Over my 19 years in Congress, I have led 40 delegations to the former Soviet Union. I have sat in the face of the Soviet Communists and confronted them on full transparency. I sat at the table with President Lukashenko of Belarus, who has been called by our Secretary of State the last dictator in Europe. I took both delegations to North Korea, Mr. Speaker, and sat across the table from Kim Gye Gwan and I told him we abhor the way they treat their people, the way they lie about what is happening, and the way they distort information.

Mr. Speaker, I took three delegations to Libya to meet with Qadhafi, and I told him that we are absolutely outraged at what Libya did in helping complete the Lockerbie bombing and the bombing of the Berlin nightclub.

You know, Mr. Speaker, I never thought I would have to take the floor of this Chamber and make the same statements about the Defense Intelligence Agency. As a supporter of the President, as a supporter of the military, Mr. Speaker, if we allow this to go forward, then we send the signal to every man and woman wearing a uniform that if you tell the truth, you will be destroyed if a career bureaucrat above you does not like what you are saying. If you tell the truth, we will take your health care benefits away from your kids. If you tell the truth, we will ruin you.

Mr. Speaker, this is not America. Mr. Speaker, this is not what I have been told by Secretary Rumsfeld that we are doing with our troops in protecting them, in giving them the best equipment and the best training. This is not what I spend hours in committee hearings on. This sends the wrong signal to America's troops. It tells them, do not be honest. Do not respect the fact that you have to be truthful. If there is somebody that the truth offends, then you better be silent.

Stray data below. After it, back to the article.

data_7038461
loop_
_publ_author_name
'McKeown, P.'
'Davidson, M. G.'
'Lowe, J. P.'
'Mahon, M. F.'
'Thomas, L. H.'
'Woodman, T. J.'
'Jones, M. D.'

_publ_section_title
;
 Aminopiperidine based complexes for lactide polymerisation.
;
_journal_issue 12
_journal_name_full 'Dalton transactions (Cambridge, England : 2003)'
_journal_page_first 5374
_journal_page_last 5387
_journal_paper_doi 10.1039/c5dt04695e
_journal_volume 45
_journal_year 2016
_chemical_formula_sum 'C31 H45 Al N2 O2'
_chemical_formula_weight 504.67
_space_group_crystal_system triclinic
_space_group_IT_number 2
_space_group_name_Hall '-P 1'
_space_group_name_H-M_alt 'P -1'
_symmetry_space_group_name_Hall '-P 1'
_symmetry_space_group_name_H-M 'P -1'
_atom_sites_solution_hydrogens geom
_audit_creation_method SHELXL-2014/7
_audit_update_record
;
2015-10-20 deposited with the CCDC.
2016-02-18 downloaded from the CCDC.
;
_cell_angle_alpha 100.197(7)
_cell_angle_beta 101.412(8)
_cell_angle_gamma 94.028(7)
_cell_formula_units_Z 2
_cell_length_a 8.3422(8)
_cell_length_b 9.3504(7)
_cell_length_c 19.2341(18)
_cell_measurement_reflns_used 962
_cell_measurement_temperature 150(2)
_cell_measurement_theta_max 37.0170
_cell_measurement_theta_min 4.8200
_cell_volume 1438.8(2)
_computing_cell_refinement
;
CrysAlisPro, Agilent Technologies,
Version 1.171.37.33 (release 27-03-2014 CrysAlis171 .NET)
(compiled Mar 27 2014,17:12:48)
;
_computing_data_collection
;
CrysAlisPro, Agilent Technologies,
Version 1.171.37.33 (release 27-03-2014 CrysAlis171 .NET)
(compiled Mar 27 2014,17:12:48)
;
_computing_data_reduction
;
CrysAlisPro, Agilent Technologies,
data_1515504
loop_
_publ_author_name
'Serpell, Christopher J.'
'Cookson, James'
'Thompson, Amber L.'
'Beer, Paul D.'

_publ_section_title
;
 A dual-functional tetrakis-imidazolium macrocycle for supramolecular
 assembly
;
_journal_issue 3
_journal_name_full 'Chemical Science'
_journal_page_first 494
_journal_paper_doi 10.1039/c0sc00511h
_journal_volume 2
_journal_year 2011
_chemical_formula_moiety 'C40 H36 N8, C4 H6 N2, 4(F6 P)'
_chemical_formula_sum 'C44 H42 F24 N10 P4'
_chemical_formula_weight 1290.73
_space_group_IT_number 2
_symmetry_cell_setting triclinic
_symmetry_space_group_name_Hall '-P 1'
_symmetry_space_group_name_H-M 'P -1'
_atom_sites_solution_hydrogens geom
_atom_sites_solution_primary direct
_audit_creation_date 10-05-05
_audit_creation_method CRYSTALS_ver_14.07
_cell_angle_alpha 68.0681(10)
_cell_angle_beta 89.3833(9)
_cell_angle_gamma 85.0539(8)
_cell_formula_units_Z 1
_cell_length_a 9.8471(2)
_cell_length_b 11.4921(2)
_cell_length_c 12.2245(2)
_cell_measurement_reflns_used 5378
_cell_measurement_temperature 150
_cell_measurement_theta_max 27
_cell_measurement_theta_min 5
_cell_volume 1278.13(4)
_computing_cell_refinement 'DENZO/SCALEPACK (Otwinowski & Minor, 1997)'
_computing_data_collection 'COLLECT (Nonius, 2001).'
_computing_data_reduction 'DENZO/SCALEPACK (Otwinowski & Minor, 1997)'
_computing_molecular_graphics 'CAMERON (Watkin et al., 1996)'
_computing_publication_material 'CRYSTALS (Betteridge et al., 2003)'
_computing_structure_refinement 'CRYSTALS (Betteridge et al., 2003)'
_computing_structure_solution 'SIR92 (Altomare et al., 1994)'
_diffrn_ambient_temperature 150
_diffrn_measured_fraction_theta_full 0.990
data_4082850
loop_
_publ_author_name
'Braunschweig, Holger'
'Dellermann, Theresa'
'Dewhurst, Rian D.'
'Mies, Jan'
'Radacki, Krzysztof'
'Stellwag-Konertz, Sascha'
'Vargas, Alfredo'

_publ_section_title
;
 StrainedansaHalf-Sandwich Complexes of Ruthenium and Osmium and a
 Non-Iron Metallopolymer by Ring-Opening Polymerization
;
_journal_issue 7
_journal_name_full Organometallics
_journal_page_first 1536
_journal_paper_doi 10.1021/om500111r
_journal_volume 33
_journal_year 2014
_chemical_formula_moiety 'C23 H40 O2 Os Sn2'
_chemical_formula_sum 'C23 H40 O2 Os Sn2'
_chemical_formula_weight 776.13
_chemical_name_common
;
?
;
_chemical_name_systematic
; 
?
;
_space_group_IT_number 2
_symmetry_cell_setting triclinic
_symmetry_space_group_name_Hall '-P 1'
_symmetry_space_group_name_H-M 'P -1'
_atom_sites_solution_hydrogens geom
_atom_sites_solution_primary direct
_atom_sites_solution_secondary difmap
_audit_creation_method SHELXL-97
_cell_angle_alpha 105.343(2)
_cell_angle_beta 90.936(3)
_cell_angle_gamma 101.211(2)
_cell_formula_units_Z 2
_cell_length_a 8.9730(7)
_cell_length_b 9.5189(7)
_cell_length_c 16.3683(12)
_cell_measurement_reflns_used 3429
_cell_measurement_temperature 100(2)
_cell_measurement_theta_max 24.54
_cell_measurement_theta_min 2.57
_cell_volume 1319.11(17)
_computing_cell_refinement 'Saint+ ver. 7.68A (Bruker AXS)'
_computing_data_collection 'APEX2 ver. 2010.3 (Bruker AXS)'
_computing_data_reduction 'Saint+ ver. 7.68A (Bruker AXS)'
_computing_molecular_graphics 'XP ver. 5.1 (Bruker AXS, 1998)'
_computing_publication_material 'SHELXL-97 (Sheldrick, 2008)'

Mr. Speaker, I have today asked for an independent investigation of the Defense Intelligence Agency and their efforts at destroying Tony Shaffer's life. This is outrageous, Mr. Speaker. They trumped up charges against him. They said while he was overseas in Afghanistan, forward deployed, that he forwarded cell phone calls from his official phone to his personal phone; and when they checked that out, it ran up a cost to the taxpayers of about $60. The second verbal charge they gave him was that he went to a course at the Army War College and he got reimbursed for his travel, his mileage and tolls, 100-some dollars. And they said he received a commendation for which he was not entitled, even though it was signed by his commanding officer and the acting Secretary of the Army.

But they went beyond that, Mr. Speaker. They went beyond that with this man. They said he had $2,000 of debt, personal debt. Well, I would like to have every Pentagon employee tomorrow, I would like to have the senior leadership show us what debt they have in the Defense Intelligence Agency so we can make that public.